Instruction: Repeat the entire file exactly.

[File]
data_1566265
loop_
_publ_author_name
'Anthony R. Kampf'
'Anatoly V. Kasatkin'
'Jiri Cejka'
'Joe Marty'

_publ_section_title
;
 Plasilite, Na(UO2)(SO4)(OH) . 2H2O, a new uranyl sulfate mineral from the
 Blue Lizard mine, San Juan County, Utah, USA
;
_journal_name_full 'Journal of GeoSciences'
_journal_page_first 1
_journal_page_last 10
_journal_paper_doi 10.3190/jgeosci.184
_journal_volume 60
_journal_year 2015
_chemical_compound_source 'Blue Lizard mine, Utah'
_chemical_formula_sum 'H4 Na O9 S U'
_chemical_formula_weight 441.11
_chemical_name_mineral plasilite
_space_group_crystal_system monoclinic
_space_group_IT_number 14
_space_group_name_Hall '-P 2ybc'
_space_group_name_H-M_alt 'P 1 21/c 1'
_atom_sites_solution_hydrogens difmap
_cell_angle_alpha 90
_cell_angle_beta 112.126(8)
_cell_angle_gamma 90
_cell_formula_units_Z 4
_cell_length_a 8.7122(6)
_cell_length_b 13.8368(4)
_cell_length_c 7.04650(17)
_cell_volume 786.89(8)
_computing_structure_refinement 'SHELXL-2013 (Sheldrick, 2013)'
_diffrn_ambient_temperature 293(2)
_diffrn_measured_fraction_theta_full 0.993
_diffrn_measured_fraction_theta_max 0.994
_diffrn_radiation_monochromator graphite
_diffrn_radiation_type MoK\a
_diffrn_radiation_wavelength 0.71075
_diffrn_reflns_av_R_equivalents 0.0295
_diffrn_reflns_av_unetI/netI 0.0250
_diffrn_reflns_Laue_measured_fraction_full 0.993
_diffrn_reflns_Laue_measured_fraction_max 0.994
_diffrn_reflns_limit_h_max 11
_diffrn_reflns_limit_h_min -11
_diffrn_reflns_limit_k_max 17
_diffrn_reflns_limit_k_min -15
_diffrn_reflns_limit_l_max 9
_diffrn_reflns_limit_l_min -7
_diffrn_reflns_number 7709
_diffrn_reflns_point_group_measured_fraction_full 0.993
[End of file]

data_1566265
loop_
_publ_author_name
'Anthony R. Kampf'
'Anatoly V. Kasatkin'
'Jiri Cejka'
'Joe Marty'

_publ_section_title
;
 Plasilite, Na(UO2)(SO4)(OH) . 2H2O, a new uranyl sulfate mineral from the
 Blue Lizard mine, San Juan County, Utah, USA
;
_journal_name_full 'Journal of GeoSciences'
_journal_page_first 1
_journal_page_last 10
_journal_paper_doi 10.3190/jgeosci.184
_journal_volume 60
_journal_year 2015
_chemical_compound_source 'Blue Lizard mine, Utah'
_chemical_formula_sum 'H4 Na O9 S U'
_chemical_formula_weight 441.11
_chemical_name_mineral plasilite
_space_group_crystal_system monoclinic
_space_group_IT_number 14
_space_group_name_Hall '-P 2ybc'
_space_group_name_H-M_alt 'P 1 21/c 1'
_atom_sites_solution_hydrogens difmap
_cell_angle_alpha 90
_cell_angle_beta 112.126(8)
_cell_angle_gamma 90
_cell_formula_units_Z 4
_cell_length_a 8.7122(6)
_cell_length_b 13.8368(4)
_cell_length_c 7.04650(17)
_cell_volume 786.89(8)
_computing_structure_refinement 'SHELXL-2013 (Sheldrick, 2013)'
_diffrn_ambient_temperature 293(2)
_diffrn_measured_fraction_theta_full 0.993
_diffrn_measured_fraction_theta_max 0.994
_diffrn_radiation_monochromator graphite
_diffrn_radiation_type MoK\a
_diffrn_radiation_wavelength 0.71075
_diffrn_reflns_av_R_equivalents 0.0295
_diffrn_reflns_av_unetI/netI 0.0250
_diffrn_reflns_Laue_measured_fraction_full 0.993
_diffrn_reflns_Laue_measured_fraction_max 0.994
_diffrn_reflns_limit_h_max 11
_diffrn_reflns_limit_h_min -11
_diffrn_reflns_limit_k_max 17
_diffrn_reflns_limit_k_min -15
_diffrn_reflns_limit_l_max 9
_diffrn_reflns_limit_l_min -7
_diffrn_reflns_number 7709
_diffrn_reflns_point_group_measured_fraction_full 0.993